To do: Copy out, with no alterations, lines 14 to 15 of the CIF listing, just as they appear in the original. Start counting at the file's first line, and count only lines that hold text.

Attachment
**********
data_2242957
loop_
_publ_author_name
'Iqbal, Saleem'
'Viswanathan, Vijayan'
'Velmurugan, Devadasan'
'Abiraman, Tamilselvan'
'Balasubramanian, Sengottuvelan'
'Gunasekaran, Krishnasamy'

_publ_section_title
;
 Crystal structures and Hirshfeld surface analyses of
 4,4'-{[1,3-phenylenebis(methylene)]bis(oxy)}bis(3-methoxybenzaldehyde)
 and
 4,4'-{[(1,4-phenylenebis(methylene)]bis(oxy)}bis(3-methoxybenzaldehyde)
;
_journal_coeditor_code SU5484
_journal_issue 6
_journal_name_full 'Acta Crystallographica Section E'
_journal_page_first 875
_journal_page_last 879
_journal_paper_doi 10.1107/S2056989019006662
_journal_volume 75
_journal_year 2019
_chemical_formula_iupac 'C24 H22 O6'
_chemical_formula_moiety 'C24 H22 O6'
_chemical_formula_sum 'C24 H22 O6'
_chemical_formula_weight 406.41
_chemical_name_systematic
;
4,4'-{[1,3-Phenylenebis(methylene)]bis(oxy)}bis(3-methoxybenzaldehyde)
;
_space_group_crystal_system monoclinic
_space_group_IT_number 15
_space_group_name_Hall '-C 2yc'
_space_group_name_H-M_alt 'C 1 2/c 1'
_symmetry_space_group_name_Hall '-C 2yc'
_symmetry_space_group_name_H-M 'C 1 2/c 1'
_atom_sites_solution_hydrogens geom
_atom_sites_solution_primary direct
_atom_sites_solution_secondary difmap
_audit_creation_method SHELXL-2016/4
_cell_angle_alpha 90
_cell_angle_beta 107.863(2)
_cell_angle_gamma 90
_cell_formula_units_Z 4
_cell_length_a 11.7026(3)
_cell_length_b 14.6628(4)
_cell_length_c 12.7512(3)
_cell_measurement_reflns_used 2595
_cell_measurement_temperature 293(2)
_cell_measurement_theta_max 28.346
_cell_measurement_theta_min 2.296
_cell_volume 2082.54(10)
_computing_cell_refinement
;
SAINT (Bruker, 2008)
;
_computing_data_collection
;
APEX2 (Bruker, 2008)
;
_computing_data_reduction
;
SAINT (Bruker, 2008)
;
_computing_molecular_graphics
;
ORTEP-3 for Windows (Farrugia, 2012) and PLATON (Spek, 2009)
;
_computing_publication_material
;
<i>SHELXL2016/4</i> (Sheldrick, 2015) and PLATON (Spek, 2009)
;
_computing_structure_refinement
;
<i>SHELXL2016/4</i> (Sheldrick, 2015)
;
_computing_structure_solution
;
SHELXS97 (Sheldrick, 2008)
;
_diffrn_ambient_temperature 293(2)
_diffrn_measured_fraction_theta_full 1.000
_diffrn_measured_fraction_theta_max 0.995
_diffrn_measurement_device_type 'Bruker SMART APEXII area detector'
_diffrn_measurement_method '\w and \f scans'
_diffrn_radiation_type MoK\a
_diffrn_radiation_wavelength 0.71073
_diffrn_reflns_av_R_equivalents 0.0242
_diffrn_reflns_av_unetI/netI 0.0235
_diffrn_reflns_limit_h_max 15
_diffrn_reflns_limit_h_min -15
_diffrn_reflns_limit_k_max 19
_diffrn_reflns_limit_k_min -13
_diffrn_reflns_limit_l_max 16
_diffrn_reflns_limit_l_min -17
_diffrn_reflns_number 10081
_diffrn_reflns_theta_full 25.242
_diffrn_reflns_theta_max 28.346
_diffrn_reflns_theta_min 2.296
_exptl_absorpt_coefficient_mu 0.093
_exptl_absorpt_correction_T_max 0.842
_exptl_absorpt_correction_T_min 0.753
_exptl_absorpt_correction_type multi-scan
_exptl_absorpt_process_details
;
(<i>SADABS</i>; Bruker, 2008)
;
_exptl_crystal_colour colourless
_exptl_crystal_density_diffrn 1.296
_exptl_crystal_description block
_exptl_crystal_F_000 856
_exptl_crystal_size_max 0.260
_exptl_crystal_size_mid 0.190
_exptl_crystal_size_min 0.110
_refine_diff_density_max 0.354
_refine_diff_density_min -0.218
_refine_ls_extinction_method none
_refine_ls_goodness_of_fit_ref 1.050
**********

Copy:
 and
 4,4'-{[(1,4-phenylenebis(methylene)]bis(oxy)}bis(3-methoxybenzaldehyde)